Our other worst vehicle was a 74 chevy pickup that was a rust bucket by the time it had only 40000 miles on it. Clutch problems, carb problems, and a poor winter starter. We had to junk it at 70000 miles.
We have had four really trouble free cars over the years.
1 Buck Centurys 94 and 02 (we still have the 02) 2 Mazda 84 probably the most trouble free vehicle we ever had. 3 91 Subaru 4wd which we still have. The body seems to be poorly made but the drive train has been very trouble free. 3 Honda Accord 94-my wife's car which she still has.
All the above cars were bought new.
We both bought new cars in 94 the Buick for me and the Honda for my wife. Interestingly over the years we have found no real difference between the Buick and the Honda as far as trouble free operation is concerned.
However we have found the Buicks to be a much better designed for our kind of driving than the Honda (Rural winter driving, gravel roads, many highway miles, and few city miles). The Buick is much better on snow and ice and parts are far more available and much much cheaper than the Honda. Also we have found the Buick to be a much more comfortable car (quieter, smoother, better AC, heater, defroster, seating position, room etc). Also in spite of the Buick being a V6 and the Honda a Four there is no real practical difference in mileage except that for Highway cruising the Buick actually gives us slightly better mileage.
So after having British, German, Jap and American cars We have been, overall, most satisfied with the Buicks. I know it goes against the conventional wisdom but that has been our experience for what it's worth.
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Our 61, 66, 73 and 76 Bugs were among the best cars I think we've owned...

The thing is, take any vehicle and you'll find people who had nary a problem and love them and those who had nothing but problems and hate them...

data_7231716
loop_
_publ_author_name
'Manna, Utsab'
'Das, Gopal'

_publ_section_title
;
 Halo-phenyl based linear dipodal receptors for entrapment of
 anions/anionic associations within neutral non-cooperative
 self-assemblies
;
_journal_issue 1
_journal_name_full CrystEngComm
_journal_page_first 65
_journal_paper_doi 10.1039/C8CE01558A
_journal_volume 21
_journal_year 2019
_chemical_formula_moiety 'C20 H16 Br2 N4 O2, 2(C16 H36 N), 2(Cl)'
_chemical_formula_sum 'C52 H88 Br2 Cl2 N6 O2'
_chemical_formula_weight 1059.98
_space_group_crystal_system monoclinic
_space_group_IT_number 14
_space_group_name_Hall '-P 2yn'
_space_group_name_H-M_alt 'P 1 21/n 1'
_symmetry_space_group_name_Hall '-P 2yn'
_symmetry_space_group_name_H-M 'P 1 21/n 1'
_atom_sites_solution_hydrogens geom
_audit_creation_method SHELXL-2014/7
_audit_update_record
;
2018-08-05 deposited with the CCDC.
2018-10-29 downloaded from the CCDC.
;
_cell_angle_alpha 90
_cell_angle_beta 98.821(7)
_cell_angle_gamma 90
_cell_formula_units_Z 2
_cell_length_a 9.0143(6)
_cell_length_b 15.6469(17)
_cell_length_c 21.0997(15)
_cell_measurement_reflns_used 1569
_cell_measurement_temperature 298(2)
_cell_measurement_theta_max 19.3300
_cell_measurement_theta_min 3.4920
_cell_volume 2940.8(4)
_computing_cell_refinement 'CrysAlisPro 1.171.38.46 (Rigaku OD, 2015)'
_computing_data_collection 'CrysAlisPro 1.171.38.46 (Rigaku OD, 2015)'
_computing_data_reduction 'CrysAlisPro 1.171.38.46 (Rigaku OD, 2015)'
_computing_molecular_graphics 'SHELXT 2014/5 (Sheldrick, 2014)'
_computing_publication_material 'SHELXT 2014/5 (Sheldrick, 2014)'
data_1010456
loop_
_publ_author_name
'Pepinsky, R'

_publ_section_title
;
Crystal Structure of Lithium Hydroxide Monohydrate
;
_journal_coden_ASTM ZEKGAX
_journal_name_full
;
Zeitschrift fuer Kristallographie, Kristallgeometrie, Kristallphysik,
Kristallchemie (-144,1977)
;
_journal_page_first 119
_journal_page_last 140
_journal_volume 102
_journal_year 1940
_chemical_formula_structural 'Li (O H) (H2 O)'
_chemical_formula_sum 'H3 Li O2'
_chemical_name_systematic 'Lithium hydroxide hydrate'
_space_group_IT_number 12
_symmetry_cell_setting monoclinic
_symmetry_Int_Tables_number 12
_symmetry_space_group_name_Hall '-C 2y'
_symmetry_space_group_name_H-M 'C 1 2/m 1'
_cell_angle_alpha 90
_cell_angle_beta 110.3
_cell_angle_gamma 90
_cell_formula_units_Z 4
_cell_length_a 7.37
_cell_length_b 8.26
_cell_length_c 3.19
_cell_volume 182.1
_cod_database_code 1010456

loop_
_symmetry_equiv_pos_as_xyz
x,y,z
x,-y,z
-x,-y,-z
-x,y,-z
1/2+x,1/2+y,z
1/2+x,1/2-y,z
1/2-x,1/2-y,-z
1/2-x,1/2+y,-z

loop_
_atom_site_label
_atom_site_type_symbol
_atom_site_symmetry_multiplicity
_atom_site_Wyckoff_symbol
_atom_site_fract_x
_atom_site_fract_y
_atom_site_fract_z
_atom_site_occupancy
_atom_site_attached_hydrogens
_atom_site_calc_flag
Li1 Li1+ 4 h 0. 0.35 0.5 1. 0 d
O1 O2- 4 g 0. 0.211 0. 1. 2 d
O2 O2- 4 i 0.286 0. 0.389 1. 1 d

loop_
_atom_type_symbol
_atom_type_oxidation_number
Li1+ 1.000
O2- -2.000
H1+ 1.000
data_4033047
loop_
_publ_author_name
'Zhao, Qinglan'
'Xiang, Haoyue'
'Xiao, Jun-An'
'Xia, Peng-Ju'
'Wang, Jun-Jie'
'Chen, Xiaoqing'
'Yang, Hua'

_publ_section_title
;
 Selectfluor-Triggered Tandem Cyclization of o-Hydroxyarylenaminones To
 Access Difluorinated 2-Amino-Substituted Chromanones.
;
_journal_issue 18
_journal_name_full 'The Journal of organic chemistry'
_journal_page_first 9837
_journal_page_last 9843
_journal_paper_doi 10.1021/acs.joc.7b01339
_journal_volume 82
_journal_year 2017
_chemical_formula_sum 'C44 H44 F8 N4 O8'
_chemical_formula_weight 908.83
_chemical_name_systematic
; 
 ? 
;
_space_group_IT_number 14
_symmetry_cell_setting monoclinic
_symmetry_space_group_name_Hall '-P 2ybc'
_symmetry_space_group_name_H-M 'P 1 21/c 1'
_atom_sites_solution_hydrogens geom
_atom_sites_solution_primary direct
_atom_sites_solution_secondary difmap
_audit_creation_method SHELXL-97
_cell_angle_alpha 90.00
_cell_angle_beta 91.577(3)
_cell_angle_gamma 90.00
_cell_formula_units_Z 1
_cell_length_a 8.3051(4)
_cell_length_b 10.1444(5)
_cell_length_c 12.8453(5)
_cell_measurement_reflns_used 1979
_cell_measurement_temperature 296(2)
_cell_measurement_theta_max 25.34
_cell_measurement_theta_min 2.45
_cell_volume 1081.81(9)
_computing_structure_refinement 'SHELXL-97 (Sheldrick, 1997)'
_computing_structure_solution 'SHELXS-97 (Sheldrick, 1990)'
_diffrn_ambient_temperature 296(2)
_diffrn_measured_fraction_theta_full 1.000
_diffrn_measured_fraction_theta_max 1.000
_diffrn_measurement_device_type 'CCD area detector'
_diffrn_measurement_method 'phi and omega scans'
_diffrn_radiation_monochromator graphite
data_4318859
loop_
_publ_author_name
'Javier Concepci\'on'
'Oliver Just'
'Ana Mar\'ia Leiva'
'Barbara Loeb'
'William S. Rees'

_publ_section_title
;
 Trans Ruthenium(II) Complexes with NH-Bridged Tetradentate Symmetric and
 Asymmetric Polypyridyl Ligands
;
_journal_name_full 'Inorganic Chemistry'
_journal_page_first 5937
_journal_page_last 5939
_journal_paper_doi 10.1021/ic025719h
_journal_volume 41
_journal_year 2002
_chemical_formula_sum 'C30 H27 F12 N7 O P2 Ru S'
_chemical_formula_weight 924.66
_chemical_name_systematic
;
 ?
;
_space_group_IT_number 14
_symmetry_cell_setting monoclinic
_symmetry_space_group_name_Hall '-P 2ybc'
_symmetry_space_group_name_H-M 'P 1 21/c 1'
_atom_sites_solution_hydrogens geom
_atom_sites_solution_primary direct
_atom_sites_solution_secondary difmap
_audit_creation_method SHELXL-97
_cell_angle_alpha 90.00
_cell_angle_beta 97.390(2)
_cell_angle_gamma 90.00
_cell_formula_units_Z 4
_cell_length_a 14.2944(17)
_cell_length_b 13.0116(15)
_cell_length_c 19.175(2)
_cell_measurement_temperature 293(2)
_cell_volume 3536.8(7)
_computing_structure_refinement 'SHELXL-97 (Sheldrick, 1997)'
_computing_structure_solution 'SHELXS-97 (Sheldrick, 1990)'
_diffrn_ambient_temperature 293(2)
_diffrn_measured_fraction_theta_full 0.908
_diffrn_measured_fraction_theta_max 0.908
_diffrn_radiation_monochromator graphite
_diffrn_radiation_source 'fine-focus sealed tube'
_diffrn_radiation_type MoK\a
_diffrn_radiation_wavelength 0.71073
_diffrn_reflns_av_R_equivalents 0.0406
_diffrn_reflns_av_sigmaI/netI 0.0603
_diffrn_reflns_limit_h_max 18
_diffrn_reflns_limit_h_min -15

Wir welle bleiwe wat mir sin (Letzebuergesch)
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That is great comparison. Just curious, which Buick model you have and engine type?
wrote:

.................................
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Both Buicks were/are Centuries with the 3.1 V6. We replaced the 94 Century with a 02 Century in Jan of 02 when the 94 rolled over in a snow storm and was totaled. At that time it had about 130000 miles on it and was running just fine.
The only problems we had with the 94 was some front end work to get rid of some minor shaking (not surprising when you consider the kind of roads we have) and a failed fuel pump. Both cost about 250 dollars US. The dealer said the fuel pump may have failed because we had never replaced the fuel filter which would have caused excessive fuel pressure for the fuel pump to handle.
When we replaced it we seriously considered replacing it with a Buick La Sabre. We drove a La Sabre loaner for a few days and came to the conclusion that, while a very nice car, it just didn't give us all that much more than a Century considering the price differential.
The 94 Honda Accord has also been more or less trouble free. Over the years, however, we find we use it less and less. The Honda compared to the Buick has the personality of a compact and the Buick more like a full size car. The seats are very close to the floor compared to the Buicks. We find the high chair like seats of the Buicks much more comfortable and natural. The Honda has a tight claustrophobic feeling compared to the Buicks. The most obvious difference is the noise level. Compared to the Honda the Buicks are tomb-like in their silence. We can actually listen to the radio on the Buicks at freeway speeds and carry on a normal conversation without yelling-something we can't do on the Honda. So as far as real world day to day practical transportation the Centuries are far better designed than the Accord for us at least.